Now that we know what horses cost to buy and keep in the fourteenth century, it’s worth thinking about how useful they were. How far could you go on horseback and how far could a horse pull a laden cart?
The distance a horse could travel in a day didn’t just depend on the weather and the state of the roads, although these were important. Roads quickly turned into mud in the rain, slowing both horses and carts. This meant that journeys made in the winter were generally slower than those made in the summer. Other elements that influenced speed were the length of the journey and the condition in which the horse would be at the end of the journey. The fourteenth century was a time of technological advances which also had an impact on how fast carts and horses could move.
Generally speaking, a man riding alone could cover 20-25 miles a day if he was on a long journey and wanted to look after the horse. If he didn’t care about the horse, he could double the distance. Rich men and officials would change horses each day and cover 30-40 miles. In exceptional cases, presumably involving changing horses more frequently, messengers could travel 100 miles in a day.
Groups of people travelling together would generally go more slowly in order to accommodate the slowest moving person or animal. They would probably be taking luggage, as well, which would slow them down. A packhorse could carry up to two hundredweight and they were capable of covering 30 miles a day in good weather and on the right kind of roads.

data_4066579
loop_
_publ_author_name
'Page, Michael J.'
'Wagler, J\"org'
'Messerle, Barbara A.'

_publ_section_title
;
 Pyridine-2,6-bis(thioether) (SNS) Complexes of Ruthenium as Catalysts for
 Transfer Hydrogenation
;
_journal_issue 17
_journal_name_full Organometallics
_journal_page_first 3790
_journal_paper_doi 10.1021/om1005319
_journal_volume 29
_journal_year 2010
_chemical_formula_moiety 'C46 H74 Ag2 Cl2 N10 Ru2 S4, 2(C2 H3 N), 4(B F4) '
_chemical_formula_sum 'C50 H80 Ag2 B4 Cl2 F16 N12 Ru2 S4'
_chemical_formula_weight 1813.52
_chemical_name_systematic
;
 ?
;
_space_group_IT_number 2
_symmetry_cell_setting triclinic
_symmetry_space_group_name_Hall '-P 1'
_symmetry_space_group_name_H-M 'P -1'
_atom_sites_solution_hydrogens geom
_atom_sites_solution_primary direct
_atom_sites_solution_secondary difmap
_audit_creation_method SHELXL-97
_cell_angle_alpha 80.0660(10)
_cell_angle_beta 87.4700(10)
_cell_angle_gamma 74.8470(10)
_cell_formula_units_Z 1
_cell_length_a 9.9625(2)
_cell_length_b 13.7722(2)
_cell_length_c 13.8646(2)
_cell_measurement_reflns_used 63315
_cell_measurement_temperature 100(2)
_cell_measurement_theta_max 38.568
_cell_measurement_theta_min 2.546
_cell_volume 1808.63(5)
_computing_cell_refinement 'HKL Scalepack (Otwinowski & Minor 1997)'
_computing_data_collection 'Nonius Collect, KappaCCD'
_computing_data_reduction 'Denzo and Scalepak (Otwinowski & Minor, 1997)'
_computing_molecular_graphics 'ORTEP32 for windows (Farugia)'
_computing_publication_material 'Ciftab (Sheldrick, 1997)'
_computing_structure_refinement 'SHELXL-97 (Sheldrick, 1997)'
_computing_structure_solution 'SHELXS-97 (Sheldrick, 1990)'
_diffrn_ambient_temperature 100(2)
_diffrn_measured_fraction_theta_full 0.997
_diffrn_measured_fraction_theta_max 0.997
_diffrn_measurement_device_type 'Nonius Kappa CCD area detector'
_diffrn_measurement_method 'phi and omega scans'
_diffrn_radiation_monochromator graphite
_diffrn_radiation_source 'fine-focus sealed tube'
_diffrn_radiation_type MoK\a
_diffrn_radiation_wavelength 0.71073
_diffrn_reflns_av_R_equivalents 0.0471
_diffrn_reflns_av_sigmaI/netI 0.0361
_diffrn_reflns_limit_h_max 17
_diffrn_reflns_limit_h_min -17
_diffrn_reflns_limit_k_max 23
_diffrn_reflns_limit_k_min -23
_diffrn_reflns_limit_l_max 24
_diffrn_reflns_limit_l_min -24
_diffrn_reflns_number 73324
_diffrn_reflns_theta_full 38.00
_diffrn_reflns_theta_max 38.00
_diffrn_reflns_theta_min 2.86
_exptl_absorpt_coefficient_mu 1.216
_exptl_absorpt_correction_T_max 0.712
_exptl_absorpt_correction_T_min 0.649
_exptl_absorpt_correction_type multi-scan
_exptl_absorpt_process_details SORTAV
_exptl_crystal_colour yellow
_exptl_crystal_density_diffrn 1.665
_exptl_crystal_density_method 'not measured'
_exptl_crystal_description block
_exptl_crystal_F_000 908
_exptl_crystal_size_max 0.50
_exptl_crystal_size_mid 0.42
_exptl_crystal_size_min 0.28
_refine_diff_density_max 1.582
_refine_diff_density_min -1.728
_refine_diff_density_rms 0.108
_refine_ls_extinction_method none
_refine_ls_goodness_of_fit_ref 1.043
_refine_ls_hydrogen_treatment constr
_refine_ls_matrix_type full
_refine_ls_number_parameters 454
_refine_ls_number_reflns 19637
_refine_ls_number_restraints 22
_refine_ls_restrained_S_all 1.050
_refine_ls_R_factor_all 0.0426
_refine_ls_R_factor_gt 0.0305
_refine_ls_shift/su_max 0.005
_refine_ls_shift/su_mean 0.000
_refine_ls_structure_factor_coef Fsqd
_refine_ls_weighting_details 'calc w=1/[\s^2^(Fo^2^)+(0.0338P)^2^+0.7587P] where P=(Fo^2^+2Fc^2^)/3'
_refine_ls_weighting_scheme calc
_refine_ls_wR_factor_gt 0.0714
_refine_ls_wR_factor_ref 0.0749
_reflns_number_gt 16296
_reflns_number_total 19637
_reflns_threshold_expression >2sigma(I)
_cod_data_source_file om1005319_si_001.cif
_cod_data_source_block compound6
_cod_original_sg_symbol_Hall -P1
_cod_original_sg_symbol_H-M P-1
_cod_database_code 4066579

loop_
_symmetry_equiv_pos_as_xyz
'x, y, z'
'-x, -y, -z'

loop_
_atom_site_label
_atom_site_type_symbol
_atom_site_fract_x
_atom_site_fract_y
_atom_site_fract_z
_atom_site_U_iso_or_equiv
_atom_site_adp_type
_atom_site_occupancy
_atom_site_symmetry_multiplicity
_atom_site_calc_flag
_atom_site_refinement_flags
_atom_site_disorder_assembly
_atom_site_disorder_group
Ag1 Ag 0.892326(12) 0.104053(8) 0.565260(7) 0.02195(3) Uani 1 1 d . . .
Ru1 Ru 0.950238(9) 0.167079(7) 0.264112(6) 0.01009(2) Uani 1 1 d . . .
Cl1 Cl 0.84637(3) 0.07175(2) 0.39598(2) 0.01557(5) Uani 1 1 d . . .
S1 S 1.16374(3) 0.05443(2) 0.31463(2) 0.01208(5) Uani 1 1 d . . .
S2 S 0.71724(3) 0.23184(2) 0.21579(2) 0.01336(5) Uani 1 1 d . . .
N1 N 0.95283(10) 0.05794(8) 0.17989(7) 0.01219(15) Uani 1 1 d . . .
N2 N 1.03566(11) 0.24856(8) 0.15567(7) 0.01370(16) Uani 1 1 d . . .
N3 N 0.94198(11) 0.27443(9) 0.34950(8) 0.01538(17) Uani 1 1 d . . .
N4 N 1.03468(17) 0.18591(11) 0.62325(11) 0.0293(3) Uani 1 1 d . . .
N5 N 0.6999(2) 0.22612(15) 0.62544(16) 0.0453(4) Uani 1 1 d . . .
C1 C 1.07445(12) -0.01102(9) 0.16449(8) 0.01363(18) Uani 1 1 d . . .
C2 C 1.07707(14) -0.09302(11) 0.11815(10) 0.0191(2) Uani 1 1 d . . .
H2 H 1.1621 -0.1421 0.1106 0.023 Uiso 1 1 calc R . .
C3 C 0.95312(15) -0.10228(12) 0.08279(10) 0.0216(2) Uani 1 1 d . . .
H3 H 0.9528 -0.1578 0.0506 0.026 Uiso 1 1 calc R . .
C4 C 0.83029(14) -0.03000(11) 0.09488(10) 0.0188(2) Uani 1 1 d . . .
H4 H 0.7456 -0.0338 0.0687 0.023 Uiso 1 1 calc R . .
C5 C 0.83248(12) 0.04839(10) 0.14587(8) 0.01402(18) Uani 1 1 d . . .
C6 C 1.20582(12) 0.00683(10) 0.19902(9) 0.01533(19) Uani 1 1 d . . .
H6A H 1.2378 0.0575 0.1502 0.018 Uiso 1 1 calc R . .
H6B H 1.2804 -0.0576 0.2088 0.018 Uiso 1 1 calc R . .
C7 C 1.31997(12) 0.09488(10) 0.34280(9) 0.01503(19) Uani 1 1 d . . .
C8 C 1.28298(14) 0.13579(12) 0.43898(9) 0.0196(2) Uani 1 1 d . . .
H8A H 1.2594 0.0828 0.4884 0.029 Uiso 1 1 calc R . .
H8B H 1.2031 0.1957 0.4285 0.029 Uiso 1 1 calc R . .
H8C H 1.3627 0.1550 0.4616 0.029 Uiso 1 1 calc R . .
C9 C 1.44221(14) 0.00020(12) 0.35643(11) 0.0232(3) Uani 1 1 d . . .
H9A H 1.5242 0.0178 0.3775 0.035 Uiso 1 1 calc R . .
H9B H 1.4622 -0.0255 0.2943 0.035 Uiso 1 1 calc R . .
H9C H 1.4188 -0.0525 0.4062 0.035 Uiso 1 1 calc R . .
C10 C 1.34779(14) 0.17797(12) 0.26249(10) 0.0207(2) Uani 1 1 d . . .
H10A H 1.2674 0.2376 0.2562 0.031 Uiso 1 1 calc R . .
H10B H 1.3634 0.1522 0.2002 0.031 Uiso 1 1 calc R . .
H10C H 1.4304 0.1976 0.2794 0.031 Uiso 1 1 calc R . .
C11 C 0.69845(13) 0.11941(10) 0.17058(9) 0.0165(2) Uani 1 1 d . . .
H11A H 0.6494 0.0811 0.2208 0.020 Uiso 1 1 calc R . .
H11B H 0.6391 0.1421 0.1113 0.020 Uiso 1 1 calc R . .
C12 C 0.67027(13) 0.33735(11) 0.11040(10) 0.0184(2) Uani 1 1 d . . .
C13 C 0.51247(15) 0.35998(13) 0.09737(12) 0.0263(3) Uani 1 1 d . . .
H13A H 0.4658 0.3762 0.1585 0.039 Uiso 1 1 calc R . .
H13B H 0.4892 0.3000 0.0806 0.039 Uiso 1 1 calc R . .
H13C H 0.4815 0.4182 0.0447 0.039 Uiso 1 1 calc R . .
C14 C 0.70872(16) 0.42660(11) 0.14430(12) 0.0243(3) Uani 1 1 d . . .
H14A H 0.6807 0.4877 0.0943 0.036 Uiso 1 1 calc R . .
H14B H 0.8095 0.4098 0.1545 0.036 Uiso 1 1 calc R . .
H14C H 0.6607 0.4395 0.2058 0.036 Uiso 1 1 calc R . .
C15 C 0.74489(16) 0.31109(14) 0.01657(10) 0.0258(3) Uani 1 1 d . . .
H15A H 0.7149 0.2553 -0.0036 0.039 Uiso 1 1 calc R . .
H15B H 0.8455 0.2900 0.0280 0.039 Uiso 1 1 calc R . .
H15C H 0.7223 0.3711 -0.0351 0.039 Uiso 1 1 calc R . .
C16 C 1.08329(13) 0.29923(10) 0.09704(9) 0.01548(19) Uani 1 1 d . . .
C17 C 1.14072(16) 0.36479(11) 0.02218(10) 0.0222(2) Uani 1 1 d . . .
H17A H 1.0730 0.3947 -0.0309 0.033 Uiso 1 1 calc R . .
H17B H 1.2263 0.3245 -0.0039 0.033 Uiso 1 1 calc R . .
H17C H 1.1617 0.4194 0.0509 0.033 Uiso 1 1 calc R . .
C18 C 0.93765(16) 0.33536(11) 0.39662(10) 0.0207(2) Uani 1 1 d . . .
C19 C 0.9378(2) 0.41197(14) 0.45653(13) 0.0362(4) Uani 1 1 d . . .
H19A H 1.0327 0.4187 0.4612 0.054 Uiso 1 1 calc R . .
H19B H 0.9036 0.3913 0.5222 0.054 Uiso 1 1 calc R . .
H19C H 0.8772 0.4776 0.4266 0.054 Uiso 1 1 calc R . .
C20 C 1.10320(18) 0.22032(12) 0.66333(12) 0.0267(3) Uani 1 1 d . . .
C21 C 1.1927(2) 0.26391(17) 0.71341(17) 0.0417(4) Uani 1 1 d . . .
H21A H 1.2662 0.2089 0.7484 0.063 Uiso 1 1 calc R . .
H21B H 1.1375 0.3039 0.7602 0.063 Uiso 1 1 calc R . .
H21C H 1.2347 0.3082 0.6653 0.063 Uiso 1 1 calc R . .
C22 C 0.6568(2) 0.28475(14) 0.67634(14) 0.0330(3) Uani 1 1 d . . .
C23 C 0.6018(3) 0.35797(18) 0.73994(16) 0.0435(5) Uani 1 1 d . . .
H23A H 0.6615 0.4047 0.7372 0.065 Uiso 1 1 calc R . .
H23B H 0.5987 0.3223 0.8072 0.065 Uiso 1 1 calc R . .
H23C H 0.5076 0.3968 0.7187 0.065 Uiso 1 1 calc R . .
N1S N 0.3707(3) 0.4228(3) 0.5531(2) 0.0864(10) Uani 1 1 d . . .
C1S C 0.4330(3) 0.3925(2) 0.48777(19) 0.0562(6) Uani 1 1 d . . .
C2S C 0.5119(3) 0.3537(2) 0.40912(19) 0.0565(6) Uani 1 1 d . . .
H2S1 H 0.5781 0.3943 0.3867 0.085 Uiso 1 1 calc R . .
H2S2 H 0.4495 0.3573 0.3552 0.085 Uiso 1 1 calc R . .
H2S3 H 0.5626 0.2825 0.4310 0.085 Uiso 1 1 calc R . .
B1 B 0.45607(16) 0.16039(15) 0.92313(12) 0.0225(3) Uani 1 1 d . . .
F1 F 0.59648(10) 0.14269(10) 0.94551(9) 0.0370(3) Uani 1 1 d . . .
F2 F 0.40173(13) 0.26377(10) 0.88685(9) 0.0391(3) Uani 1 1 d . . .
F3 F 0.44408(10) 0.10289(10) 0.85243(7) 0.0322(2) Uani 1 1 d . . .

Carts went more slowly, covering about 12 miles a day, and only 5 to 8 miles in winter. There were developments during the fourteenth century, however, that made them faster, until they were capable of travelling up to 20 miles on a good day at the end of the century. Most carts had only two wheels. Improvements, including replacing the single shaft between two horses with two shafts between which the horses walked, meant that the cart was easier to pull and could be reversed. It also meant that the horses could be used as a brake when going downhill. The development of the spoked wheel meant that wheels were stronger and less likely to get stuck in mud.
Technological advances were also made with harness and shoes, which made horses more useful in agriculture, where they started to replace oxen.
Talking about oxen, which people were happy to eat, brings us to the eating of horseflesh. As it was associated with pagan rituals, it was banned by the pope in 732. The ban was widely ignored, but not in England. Even though most people don’t know why, it’s still something that’s regarded with distaste by the English.
The Medieval Horse and its Equipment by John Clark
A Dictionary of Medieval Terms and Phrases by Christopher Corèdon and Ann Williams
Power and Profit: The Merchant in Medieval Europe by Peter Spufford
A Social History of England ed. Rosemary Horrox and W. Mark Ormrod
The Time Traveller’s Guide to Medieval England by Ian Mortimer